“People were writing at the time [in 1900] that the Liberals were finished and the Tories were the natural party of government,” says Thornberry. “The Tories won a single-issue election, then they started falling apart and took people for granted. And I said after the last election that the Tories will do that now, and that one issue is Brexit.”
Thornberry was an ardent Remainer but has put aside any notion of Labour campaigning to rejoin the EU or its single market. “It feels like there may be a new political generation at a later stage that may think again about this, but not now and not for the foreseeable future. We make the deal as good as it can be.”
We turn to one of the more difficult issues for Labour: reform of the Gender Recognition Act and self-identification. Thornberry talks passionately about the subject, not least because she has a cousin who is a trans man.
“There are things in [the current legislation] which are frankly inhumane. The biggest example is you need to have your husband or wife’s permission before you can change gender. I mean, that’s really humiliating.
“The difficulty begins when you’re constantly talking about trans people as being the exception or constantly focusing on the margins, like the rapist who pretends that they are female. The vast, vast majority of trans people are just unhappy with how they were born and are trying to find their proper identity and express themselves and their essence.”
Thornberry, who fears her cousin will be targeted for abuse, clearly despises the divisive way some Conservative MPs discuss trans people: “It makes me angry that people are so intolerant. The idea of political point-scoring on the back of the most vulnerable in our country is, I think, frankly shocking. It’s like stoking racism for political benefit. It’s not a thing that should ever be forgiven. We should never forget and never forgive.”
Thornberry has served in the shadow cabinets of Ed Miliband, Corbyn and Starmer. She portrays her current boss as keen on maintaining discipline. “Keir is very much in charge so we all do get there on time,” she says. “We don’t speak for any longer than he says we have time for and he sets the tone.”
She jokes: “I recently got into a spat with Wes [Streeting, the shadow health secretary] because he brings fruit into shadow cabinet and eats apples in a very macho way. Now we only ever have soft fruit.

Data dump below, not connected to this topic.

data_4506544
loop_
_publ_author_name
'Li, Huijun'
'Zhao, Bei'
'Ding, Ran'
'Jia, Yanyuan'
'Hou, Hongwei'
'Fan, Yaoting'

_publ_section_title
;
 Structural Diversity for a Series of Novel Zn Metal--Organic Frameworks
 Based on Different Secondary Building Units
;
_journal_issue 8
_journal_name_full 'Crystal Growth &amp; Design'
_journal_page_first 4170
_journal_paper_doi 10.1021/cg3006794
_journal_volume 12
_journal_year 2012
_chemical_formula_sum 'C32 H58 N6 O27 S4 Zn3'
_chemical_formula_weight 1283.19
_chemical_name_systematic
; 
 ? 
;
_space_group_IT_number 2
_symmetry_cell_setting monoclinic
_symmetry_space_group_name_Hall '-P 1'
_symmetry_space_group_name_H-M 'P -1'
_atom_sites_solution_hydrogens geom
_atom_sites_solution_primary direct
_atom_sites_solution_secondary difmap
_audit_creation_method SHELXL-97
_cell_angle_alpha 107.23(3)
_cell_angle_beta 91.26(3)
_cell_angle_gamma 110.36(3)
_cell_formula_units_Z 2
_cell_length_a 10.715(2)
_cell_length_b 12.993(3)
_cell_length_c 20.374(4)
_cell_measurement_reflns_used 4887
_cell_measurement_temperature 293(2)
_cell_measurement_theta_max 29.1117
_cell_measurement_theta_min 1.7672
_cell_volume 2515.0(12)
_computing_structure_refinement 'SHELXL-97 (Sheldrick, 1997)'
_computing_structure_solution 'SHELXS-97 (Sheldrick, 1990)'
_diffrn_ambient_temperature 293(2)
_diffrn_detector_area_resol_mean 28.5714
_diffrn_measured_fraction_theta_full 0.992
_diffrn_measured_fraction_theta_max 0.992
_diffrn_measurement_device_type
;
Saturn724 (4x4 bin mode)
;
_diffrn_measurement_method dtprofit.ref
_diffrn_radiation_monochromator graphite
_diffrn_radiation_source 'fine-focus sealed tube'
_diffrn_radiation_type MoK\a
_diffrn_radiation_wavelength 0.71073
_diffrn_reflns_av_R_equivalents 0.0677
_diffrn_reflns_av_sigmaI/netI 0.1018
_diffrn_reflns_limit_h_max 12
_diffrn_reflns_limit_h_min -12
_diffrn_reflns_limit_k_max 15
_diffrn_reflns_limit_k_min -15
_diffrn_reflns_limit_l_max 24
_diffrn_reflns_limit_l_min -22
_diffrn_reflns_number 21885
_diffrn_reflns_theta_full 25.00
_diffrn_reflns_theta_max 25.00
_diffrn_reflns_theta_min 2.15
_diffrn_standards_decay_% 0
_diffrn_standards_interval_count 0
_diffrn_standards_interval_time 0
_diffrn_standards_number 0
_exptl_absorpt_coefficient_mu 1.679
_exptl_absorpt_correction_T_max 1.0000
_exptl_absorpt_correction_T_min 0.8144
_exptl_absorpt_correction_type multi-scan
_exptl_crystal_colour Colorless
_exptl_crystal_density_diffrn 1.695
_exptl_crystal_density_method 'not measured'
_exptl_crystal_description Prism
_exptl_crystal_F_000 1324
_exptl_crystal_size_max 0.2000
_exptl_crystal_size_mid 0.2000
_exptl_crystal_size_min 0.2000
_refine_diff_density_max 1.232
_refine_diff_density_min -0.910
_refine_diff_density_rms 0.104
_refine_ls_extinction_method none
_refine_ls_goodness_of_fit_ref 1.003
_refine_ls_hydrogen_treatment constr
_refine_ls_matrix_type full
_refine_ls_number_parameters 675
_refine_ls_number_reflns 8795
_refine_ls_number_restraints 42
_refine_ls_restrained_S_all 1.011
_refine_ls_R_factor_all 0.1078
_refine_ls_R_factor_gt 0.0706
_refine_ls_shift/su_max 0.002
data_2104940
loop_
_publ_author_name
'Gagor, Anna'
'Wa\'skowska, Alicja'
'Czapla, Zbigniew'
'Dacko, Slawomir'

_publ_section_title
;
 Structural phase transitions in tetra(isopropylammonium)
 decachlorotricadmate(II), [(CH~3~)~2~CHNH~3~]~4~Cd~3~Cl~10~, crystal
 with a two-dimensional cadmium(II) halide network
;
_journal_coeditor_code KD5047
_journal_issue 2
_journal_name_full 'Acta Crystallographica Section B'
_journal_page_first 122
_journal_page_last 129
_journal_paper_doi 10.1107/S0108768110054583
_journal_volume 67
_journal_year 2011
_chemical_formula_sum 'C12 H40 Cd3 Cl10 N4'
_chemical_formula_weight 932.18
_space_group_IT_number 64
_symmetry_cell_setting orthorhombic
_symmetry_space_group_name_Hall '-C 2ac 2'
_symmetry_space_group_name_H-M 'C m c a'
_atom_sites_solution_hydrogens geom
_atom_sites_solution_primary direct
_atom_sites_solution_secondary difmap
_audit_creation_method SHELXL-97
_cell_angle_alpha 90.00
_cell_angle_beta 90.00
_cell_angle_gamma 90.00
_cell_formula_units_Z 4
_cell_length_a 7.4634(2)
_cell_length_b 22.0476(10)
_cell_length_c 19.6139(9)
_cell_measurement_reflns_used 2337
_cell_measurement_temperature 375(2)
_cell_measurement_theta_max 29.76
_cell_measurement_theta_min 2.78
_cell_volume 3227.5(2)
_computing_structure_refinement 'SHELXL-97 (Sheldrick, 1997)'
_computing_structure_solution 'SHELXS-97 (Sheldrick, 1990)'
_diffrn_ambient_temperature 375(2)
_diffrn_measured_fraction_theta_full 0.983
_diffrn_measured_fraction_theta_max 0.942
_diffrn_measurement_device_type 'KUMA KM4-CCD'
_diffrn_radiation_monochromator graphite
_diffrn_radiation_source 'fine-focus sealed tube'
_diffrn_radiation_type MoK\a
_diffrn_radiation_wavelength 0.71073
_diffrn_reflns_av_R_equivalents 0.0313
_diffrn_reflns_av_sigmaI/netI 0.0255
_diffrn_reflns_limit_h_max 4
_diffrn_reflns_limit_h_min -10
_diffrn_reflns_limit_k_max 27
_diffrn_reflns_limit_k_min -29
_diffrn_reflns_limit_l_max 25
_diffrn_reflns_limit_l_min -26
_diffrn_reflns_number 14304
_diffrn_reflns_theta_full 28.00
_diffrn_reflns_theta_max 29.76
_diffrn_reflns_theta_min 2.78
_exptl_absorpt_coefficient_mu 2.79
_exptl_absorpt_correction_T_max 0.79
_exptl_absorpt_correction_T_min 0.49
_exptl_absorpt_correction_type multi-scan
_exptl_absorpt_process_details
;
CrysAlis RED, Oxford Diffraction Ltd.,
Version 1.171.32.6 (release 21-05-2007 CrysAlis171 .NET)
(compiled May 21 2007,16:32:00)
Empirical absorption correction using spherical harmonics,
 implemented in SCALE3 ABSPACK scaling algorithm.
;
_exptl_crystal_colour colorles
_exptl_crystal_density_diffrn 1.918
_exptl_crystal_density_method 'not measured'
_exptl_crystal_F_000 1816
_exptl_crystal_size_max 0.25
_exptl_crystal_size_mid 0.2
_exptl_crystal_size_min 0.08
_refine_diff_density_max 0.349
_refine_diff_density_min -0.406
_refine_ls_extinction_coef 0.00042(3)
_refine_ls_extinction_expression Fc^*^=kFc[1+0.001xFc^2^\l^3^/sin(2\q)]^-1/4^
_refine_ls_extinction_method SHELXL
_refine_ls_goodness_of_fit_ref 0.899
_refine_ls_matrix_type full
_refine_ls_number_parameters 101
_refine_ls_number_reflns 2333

“Peter Kyle [the shadow Northern Ireland secretary] sits next to me and is always taking the mickey. If there are any undercurrents, I’m not aware of it.
“I think what’s interesting is there are a lot of women in the room and none of us are shrinking violets.”
The weekly shadow cabinet meeting is kept strictly to 25 minutes. “There is a control to it, which I think is important in a room full of big personalities. He’s clear about what he wants and it’s in contrast. When Jeremy was leader it was obviously a very different vibe but it was also difficult to know where we were going, or why, or what was going to happen next.
“I think I’m probably a bit like Keir. I like to know what is happening.”
Labour had a choice of four female candidates, including Thornberry, at the last leadership election but still chose the only man on the ballot. Her response is relatively philosophical.
“I think feminism in the Labour Party has been deep and real and organic. Most local Labour parties are run by women. We have a much larger number of women councillors, we have half of the Parliamentary Labour Party. It’s a wave. It is just a matter of time.
“And if there is a leader it won’t be a kind of a gimmick. It will be a natural expression of the Labour Party.
“The culture in the Tories is that it tends to be the exception, for example Margaret Thatcher. You remember the photographs of her, a woman, on her own with a male cabinet.”
Thornberry was forced to resign from Miliband’s shadow cabinet in 2014 when she tweeted a picture of a home draped in England flags with the caption “image from #Rochester”. She rejects accusations that Labour is viewed as a middle-class party and points out that while her own constituency may be wealthy in parts it has many pockets of deprivation. “My own experiences are such that I’m well aware of our unequal society, having a mum who relied on benefits, having had free school meals myself,” she says.
Before we part, Thornberry tells me that “outriders” such as the Tory deputy chairman Lee Anderson are “playing distraction” and “saying things Sunak wants to say but can’t”. She adds that a combination of the cost-of-living crisis, failing public services and 13 years in office means the Conservatives face formidable obstacles.
“I haven’t for a long time had a conversation with people about how the Tory party could improve or where they are going. People have just had enough, whichever part of the country they are in,” she says.